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Chapter 71 gas turbine

Power Point Gas Turbine

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Chapter 71 gas turbine

  1. 1. Chapter 71 Gas Turbine
  2. 2. Gas turbine • A gas turbine is basically a constant flow engine. The fuel is burned and serves to add heat to compressed air which then expands through the blades of a turbine. • Use the same impulse and reaction principle as in steam turbine
  3. 3. Gas turbine • Use in aircraft locomotive and stationary power generation • Only 1/3 the power produced is useful for work, the rest used to keep itself (driving the compressor) running. • Gas turbines have been used in small sizes to produce power for portable and standby generators, fire pumps, and compressors. • Large units are used for electricity generation in stationary plants.
  4. 4. The Single open cycle Turbine Unit Without Heat Exchanger
  5. 5. Basic gas turbine
  6. 6. Principle of operations Open cycle • The simple gas turbine operates by drawing air into a compressor, compressing it and then discharging the air into a combustion chamber. • Fuel is added and burned, heating the air further. • This hot air is then expanded through a turbine, providing available power. Air is then exhausted to atmosphere (open cycle). • Not self starting; must use starting motor to rotate to 20 to 30% before fuel is turned on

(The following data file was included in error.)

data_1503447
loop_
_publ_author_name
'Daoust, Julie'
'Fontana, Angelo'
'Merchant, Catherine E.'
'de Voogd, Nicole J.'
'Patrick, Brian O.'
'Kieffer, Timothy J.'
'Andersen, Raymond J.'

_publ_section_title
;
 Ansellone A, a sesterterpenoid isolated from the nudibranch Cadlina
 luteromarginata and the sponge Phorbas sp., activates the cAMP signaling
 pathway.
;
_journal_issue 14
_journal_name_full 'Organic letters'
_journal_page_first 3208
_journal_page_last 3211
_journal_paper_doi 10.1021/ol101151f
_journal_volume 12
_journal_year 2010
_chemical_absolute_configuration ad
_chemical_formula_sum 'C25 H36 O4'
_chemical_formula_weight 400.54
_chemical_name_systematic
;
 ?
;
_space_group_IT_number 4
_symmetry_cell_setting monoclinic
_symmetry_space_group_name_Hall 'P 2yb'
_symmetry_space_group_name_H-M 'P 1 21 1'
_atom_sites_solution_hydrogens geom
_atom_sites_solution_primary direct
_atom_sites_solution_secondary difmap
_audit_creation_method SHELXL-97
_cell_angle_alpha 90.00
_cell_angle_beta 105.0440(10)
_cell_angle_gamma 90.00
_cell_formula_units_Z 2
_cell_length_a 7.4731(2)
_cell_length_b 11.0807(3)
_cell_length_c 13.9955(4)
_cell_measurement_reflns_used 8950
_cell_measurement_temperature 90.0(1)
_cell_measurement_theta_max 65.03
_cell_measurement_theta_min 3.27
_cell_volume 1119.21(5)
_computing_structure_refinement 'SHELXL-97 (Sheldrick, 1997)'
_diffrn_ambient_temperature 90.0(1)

7. 7. Close cycle • The air used to drive the turbine is in a close cycle. It is separated from the combustion air. • Exhaust from turbine goes to the intake of the compressor. It absorbs heat from the furnace and expanded in the turbine blade.
  8. 8. Close cycle gas turbine
  9. 9. • The turbine and compressor are on the same shaft so that the compressor obtains its drive from the turbine. • About two-thirds of this power is used to drive the compressor, but the remainder is available to drive a load or provide thrust.
  10. 10. Efficiency • The efficiency of such a machine depends primarily upon the temperature to which the air can be raised before entering the turbine. • The output power, or power rating, of the machine, depends upon the mass of hot gas flowing through the gas turbine in a given time per period. • A gas turbine output increases when using air of maximum density.